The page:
The Word from the Values Voter Summit
Terry H. Schwadron
Oct. 15, 2017
I realize that I am more than imperfect — a sinner actually or an “unsaved other” — to those gathered in Washington this weekend for the annual Values Voter Summit, where Donald Trump made the first appearance by any sitting President. For the President, the visit and remarks to solidify support among evangelical, Christian voters fell on most welcome ears.
To me, almost everything grated; it all came in such certain tones, without question or nuance, or without a nod to what each called-for change would wreak upon our society.
Not only was the gathering as close to a voter rally as possible, which I always find unsettling regardless of party, it was that each sentence that the President uttered was sort of true, if one could turn a head and squint, but vastly incomplete in its meaning or as to its effect on people who were not in the room.
The President made a big deal, for example, about our unified look at victims of shootings and hurricanes, the bravery of first responders and our respect for having been born under a single God. But all “united” does not seem to include Muslims, Jews, transgender people, Democrats, and assorted others who may not subscribe to a white, Christian creed that leans heavily against poor people and immigrants.
He was quick to point out that under Trump, we have returned to valuing First Amendment freedoms towards religion, regardless of the fact that Trump regularly seems to disdain the true teachings of religion towards treatment of others less fortunate than himself, for example. He also blithely skipped over his sure disdain for another of the First Amendment protections, that for a press that would criticize or even report its own facts rather than accept White House whitewashings of “alternative facts.” To him yesterday, freedom of speech means allowing and promotion ministers and church clergy from the political right to express themselves fully without fears of losing tax exemptions from using their exempted pulpits for political rallies.
He said freedom to practice religion means that the government has no business requiring employers who happen to be practitioners of particular religions from offering their employees health coverage that includes birth control and contraceptives, for example. But the government does have the right under the same amendment to demand that black professional football players who feel strongly that the rights of black men are being trampled to stand during the playing of the national anthem, freedom of speech be, um, damned.
Now this was a friendly audience. More than 80 percent of people identifying as evangelical Christians said that they voted for Trump last November, and 100 percent of the people in this particular politically conservative chamber.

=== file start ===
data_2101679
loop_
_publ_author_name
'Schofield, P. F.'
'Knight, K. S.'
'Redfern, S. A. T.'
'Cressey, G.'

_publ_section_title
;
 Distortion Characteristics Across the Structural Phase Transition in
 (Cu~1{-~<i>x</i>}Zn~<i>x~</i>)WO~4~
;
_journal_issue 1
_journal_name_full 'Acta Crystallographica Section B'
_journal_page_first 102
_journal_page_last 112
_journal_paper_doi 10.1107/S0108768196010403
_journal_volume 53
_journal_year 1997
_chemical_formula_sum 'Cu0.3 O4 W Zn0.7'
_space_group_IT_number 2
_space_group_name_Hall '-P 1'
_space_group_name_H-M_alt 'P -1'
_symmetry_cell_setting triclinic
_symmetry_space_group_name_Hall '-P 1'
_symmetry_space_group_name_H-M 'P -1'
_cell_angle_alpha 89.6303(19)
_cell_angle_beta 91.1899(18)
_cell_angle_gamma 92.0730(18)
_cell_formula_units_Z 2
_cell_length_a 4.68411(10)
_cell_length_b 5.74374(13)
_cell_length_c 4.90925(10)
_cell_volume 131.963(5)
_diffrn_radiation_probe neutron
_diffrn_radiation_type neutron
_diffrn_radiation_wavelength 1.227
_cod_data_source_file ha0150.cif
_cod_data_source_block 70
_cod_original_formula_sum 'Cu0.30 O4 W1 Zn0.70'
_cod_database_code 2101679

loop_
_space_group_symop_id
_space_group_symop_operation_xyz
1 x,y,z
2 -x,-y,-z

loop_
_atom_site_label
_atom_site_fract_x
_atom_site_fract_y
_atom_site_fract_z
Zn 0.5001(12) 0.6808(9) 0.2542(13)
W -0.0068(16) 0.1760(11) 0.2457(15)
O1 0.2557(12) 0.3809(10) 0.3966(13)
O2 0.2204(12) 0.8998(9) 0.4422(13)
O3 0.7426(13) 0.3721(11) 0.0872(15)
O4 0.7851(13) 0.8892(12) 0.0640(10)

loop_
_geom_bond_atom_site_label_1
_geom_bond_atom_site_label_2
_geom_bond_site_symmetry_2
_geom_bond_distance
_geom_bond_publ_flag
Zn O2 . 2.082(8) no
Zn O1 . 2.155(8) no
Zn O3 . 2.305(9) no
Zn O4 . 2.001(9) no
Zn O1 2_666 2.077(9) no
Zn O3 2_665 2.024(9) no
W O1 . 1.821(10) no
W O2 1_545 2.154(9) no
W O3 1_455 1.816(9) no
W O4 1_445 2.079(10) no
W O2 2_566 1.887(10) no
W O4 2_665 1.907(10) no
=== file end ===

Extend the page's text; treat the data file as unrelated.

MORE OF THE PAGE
Trump, who has become a hero on the religious right for early actions on abortion and religious liberty, cast his governing philosophy as one steeped in Biblical principles. “In America we don’t worship government, we worship God,” Trump said. Trump blamed “politically correct” liberals of warring against American traditions, like the celebration of Christmas. “We’re saying Merry Christmas again,” Trump said.
Yeah, that’s what I mean about unifying Americans and being inclusive — except for people who actually don’t celebrate Christmas.
“We believe in strong families and safe communities,” Trump said. “We honor the dignity of work. We defend our Constitution. We protect religious liberty. We treasure our freedom. We are proud of our history. We support the rule of law and the incredible men and women of law enforcement. We celebrate our heroes and salute every American that wears the uniform. We respect our great American flag.”
The message was reinforced through the weekend, with political vows from Rep. Mike Meadows of North Carolina, head of the Freedom Caucus, and Stephen K. Bannon promising to primary every Republican incumbent who does not support their agenda.
That is, unless you think — as I do — that the Constitution might stand for equal protection under the law, or a growing body of civil rights in a democracy, that those who have made it have some responsibility to those who are treated with less than full respect. Unless you believe that law enforcement has a special responsibility not to single out black men for special adverse treatment, for example. Unless you believe that health care is about providing better actual health care to more people, not making it about young, employed people to avoid paying a fair share about shared medical risk in this country. Unless you believe that Puerto Ricans deserve hurricane relief as American citizens, and unless you believe that immigrants brought to this country as young children should be allowed to remain.
That Donald Trump, perennial truth basher, tax cheater, woman abuser, bad businessman, three-time husband, insulter in chief should get up before evangelical Christians as a hero is weirdness personified. This is a marriage of political convenience, not an endorsement of a man whose very details run afoul of the principles that bring about this gathering.
The problem with the Values summit is that only some values seemingly are worth protecting — for some of the American people. If you’re going to wrap yourself in an America First, white Christian rights Flag, perhaps you shouldn’t be talking so much about unity.